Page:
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PostPosted: October 17, 2018, 11:43 am 
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This is one of those "Will it work?" things... I'm building a BEC- link at viewtopic.php?f=36&t=19397 ...and it requires the inclusion of a Giubo (rubber flex disc) in the driveline..

This giubo mandates a straight-line in it's section of the driveshaft, which presents some issues... the artsy drawing I've included is a 'can I do this' thought to help me simplify things.. In short, I wonder if I can run the engine and diff in near perfect parallel, giving me the straight line that the Giubo wants... But as a result, it will require the axle CVs to operate with about 5 degrees in them before any up-down suspension travel..

What makes me think this might be ok is the suspension travel in this car is limited to about 4" total, so these CVs should never see the end of their available travel/angle, even at full bump/droop, even including the 'extra' 5 degrees I put in them front/back.. I liken it to a sand buggy running CVs with a static swept-back axle angle design (the tranny drive flanges live a few inches in front of the wheel drive flanges)... on those rigs, the CVs are also seeing several degrees of axle angle even before the suspension travels up/down.

I know it's a bit unconventional, and my artsy drawing is not to scale (it's exaggerated to make my issue more obvious)..

So, any thoughts on 'will this work?'

As always- thanks :D

--ccrunner


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PostPosted: October 17, 2018, 12:00 pm 
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depending on the length of your 1/2 shafts, the angle will probably be a lot more than 5 degrees.
Again, with the A Mod I have some static angle built into the 1/2 shafts. It looks pretty large without my 200+ lbs in the car. I climb in and it's less than 1/2 shown in the pic.

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PostPosted: October 17, 2018, 12:16 pm 
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Why do you think the Guibo has to remain perfectly strait?
Take a look at the range of load/motion they go through in other applications, Alfa-Romeo Spider and Mercedes driveshafts, and for a more extreme sample Triumph GT6+ axles which really give them a work-out and still last for several years.
It is true that they will last longer with less angle but a QUALITY Guibo is not that fragile or sensitive to angles.
You might also want to add a "Guibo saver" which is a sheet-metal cage assembly that holds the joint halves together if the Guibo ever fails.
If an oversize Mercedes can use them in the driveshaft your application will hardly stress the Guibo at all.

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PostPosted: October 17, 2018, 12:44 pm 
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RichardSIA wrote:
Why do you think the Guibo has to remain perfectly strait?
Take a look at the range of load/motion they go through in other applications, Alfa-Romeo Spider and Mercedes driveshafts, and for a more extreme sample Triumph GT6+ axles which really give them a work-out and still last for several years.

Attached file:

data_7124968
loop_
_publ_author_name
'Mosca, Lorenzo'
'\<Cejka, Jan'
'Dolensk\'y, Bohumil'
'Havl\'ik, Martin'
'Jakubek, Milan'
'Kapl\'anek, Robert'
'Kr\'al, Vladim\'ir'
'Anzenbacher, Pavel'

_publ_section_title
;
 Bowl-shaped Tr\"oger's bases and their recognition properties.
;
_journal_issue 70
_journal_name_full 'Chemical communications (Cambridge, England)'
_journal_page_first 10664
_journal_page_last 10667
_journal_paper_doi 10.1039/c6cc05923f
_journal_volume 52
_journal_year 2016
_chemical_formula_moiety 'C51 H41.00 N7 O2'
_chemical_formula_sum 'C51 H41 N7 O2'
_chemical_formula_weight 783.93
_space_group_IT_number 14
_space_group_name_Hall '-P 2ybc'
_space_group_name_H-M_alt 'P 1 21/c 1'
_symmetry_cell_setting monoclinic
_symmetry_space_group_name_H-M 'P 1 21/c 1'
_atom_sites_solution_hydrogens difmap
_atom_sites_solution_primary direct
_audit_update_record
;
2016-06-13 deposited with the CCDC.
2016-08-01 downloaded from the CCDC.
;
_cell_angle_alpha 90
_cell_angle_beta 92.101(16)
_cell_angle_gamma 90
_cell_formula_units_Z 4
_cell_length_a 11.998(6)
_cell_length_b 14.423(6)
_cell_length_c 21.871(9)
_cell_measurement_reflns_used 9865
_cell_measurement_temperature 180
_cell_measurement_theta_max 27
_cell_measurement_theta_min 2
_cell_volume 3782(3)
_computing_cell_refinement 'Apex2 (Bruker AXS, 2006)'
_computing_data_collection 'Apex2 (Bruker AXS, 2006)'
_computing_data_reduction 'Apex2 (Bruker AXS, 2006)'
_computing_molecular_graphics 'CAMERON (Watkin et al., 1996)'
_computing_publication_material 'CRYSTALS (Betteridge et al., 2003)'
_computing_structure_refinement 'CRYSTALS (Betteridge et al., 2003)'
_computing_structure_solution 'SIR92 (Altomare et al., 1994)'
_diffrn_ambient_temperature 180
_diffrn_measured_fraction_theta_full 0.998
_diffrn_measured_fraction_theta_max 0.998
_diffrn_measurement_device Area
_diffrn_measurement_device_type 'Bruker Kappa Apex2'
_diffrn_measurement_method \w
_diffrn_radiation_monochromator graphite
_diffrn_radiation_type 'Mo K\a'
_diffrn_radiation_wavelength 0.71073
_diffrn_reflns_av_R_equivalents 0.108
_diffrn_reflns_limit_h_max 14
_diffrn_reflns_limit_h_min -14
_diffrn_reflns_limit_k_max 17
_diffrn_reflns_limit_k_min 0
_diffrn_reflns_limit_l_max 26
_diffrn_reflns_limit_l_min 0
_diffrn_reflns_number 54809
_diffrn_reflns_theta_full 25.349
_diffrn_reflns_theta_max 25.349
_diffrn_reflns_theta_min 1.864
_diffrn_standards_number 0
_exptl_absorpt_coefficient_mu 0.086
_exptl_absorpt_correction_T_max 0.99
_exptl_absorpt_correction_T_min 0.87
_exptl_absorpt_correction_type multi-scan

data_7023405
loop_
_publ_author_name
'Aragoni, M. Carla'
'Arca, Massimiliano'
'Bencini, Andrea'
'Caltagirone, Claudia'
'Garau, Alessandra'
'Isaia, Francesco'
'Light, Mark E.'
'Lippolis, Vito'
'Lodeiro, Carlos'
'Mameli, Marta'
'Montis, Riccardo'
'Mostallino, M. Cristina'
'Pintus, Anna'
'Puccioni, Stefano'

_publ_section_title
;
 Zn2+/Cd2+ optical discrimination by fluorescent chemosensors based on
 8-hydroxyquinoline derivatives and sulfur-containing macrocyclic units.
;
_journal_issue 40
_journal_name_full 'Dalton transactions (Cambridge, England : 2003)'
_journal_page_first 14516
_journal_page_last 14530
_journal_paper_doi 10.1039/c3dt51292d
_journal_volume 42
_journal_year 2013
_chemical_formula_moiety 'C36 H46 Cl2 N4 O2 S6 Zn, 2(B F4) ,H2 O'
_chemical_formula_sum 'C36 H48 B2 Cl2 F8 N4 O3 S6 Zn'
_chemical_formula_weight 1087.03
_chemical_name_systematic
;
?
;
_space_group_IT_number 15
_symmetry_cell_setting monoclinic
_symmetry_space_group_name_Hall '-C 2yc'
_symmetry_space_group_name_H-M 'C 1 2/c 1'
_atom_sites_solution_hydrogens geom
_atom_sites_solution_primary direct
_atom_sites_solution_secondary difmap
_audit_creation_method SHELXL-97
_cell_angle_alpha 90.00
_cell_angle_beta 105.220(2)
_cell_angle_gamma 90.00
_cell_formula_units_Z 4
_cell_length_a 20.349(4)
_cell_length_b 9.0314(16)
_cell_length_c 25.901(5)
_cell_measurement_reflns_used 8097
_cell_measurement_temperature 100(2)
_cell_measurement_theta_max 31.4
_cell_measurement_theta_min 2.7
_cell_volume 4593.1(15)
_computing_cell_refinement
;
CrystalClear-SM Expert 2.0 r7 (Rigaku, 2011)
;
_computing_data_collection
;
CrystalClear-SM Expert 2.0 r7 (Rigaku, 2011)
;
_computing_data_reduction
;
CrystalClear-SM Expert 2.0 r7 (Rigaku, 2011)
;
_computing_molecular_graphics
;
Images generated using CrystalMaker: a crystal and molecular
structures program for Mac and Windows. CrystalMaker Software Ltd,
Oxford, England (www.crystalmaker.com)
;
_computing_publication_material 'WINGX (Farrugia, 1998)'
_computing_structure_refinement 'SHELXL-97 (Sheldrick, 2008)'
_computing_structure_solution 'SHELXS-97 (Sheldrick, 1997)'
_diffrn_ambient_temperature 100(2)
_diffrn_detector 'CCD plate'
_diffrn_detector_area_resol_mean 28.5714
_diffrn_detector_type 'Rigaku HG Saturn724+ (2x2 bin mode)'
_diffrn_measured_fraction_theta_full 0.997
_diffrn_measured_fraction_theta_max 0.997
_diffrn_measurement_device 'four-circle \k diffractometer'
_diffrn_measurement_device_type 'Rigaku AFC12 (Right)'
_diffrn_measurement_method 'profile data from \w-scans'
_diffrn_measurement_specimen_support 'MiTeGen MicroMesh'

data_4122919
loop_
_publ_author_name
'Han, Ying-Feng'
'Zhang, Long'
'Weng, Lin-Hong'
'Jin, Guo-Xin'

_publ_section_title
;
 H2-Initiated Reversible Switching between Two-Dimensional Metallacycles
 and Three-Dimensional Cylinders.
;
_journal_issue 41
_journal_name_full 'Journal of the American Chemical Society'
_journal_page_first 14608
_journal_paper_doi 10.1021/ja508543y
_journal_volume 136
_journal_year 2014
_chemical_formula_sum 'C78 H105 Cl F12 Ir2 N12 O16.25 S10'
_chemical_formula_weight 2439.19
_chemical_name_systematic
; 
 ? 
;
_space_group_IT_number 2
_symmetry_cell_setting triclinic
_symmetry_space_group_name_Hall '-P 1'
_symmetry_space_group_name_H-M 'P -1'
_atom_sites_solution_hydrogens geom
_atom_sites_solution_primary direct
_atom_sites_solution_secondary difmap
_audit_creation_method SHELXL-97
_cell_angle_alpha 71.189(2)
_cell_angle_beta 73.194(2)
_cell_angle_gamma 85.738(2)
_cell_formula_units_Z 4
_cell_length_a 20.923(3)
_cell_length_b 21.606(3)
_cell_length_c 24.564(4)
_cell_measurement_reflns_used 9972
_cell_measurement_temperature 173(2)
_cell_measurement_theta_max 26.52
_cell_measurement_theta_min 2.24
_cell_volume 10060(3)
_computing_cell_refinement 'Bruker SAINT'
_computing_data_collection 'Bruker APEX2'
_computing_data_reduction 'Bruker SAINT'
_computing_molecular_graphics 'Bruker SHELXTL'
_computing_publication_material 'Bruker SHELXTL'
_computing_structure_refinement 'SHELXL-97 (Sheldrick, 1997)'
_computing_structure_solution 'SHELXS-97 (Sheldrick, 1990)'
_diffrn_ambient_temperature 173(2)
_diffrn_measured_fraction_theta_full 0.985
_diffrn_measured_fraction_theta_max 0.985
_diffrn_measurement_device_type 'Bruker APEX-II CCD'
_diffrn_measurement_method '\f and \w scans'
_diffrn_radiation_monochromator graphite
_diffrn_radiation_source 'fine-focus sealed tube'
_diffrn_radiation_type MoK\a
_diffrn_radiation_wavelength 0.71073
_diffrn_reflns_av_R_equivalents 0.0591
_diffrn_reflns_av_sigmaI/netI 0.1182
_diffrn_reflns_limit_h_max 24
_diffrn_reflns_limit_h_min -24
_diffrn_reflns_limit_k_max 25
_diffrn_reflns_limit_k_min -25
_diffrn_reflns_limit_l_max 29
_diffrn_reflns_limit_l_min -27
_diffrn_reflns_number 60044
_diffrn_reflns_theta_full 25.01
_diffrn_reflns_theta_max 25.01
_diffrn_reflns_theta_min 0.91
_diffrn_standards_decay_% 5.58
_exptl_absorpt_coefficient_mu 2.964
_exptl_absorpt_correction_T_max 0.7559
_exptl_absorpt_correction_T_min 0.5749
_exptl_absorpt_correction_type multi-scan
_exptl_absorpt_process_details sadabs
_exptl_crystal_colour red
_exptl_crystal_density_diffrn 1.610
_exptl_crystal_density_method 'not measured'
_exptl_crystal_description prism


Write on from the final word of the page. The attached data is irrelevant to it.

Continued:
It is true that they will last longer with less angle but a QUALITY Guibo is not that fragile or sensitive to angles.
You might also want to add a "Guibo saver" which is a sheet-metal cage assembly that holds the joint halves together if the Guibo ever fails.
If an oversize Mercedes can use them in the driveshaft your application will hardly stress the Guibo at all.



"Why do you think the Guibo has to remain perfectly strait?" I honestly don't know where I got this idea.. :| .. bad info on my part it seems! :roll:

I love the thought that I can put at least a few degrees of angle/stress on the Giubo.. taking the system as a whole, putting a few degrees into the giubo angle would at least help spread around these degrees of misalignment around a bit more...

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PostPosted: October 17, 2018, 6:39 pm 
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Diff-guibo-stub-carrier bearing-cv-shaft-cv.


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PostPosted: October 17, 2018, 6:46 pm 
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Guibo's are not noted for being compact.
Adding a CV to the back side would be a fairly large package.
Guibo at one end and CV at the other might work better, if any CV is actually needed.

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PostPosted: October 17, 2018, 7:13 pm 
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You could also run a chain or belt drive box to offset the driveshaft input as well as gear it up or down slightly (space limited) if you want before it reaches the pinion. Like a final drive but with little to no reduction.

I don't think a guibo would last very long at these angles. I think cvs are necessary. Just another opinion log for the fire!

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PostPosted: October 18, 2018, 10:38 am 
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Thanks for all the great insight guys.. part of the fun in solving the puzzle..

Not sure which way I'll go on this, but certainly there's a solution in these many posts..

As always, thanks :cheers:

--ccrunner

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My '72 Honda N600 build log (bike engine in a microcar)...
http://www.locostusa.com/forums/viewtop ... 36&t=14452

My '63 Volvo 1800 with a turbo inline 4 build log (LNF Ecotec compliments a Svelte Swede)
http://locostusa.com/forums/viewtopic.php?f=36&t=16309

My '59 Berkeley SE492 / Honda VFR800 transplant build: "A Berkeley With Bite!"


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